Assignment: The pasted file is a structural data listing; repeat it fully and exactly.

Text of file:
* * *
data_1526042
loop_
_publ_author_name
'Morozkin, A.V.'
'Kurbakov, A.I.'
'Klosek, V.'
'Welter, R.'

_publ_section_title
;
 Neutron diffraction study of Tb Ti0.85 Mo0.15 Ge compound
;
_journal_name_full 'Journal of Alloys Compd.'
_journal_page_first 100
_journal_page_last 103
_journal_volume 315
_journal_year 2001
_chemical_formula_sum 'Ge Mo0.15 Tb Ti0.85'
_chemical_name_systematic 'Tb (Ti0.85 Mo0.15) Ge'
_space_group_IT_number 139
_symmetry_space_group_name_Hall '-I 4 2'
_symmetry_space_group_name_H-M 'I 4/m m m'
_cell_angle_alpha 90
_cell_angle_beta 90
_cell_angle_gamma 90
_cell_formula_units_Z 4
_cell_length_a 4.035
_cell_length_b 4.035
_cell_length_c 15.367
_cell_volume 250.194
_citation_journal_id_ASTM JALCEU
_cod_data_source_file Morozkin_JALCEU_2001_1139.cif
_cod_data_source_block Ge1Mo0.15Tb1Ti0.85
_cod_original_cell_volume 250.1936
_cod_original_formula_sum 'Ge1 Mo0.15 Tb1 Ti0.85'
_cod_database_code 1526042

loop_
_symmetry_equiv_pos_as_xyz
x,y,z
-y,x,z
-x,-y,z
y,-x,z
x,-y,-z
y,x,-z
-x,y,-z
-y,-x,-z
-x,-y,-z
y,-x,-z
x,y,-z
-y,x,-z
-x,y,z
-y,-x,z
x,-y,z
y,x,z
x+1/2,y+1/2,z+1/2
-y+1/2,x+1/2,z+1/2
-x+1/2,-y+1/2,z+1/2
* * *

data_1526042
loop_
_publ_author_name
'Morozkin, A.V.'
'Kurbakov, A.I.'
'Klosek, V.'
'Welter, R.'

_publ_section_title
;
 Neutron diffraction study of Tb Ti0.85 Mo0.15 Ge compound
;
_journal_name_full 'Journal of Alloys Compd.'
_journal_page_first 100
_journal_page_last 103
_journal_volume 315
_journal_year 2001
_chemical_formula_sum 'Ge Mo0.15 Tb Ti0.85'
_chemical_name_systematic 'Tb (Ti0.85 Mo0.15) Ge'
_space_group_IT_number 139
_symmetry_space_group_name_Hall '-I 4 2'
_symmetry_space_group_name_H-M 'I 4/m m m'
_cell_angle_alpha 90
_cell_angle_beta 90
_cell_angle_gamma 90
_cell_formula_units_Z 4
_cell_length_a 4.035
_cell_length_b 4.035
_cell_length_c 15.367
_cell_volume 250.194
_citation_journal_id_ASTM JALCEU
_cod_data_source_file Morozkin_JALCEU_2001_1139.cif
_cod_data_source_block Ge1Mo0.15Tb1Ti0.85
_cod_original_cell_volume 250.1936
_cod_original_formula_sum 'Ge1 Mo0.15 Tb1 Ti0.85'
_cod_database_code 1526042

loop_
_symmetry_equiv_pos_as_xyz
x,y,z
-y,x,z
-x,-y,z
y,-x,z
x,-y,-z
y,x,-z
-x,y,-z
-y,-x,-z
-x,-y,-z
y,-x,-z
x,y,-z
-y,x,-z
-x,y,z
-y,-x,z
x,-y,z
y,x,z
x+1/2,y+1/2,z+1/2
-y+1/2,x+1/2,z+1/2
-x+1/2,-y+1/2,z+1/2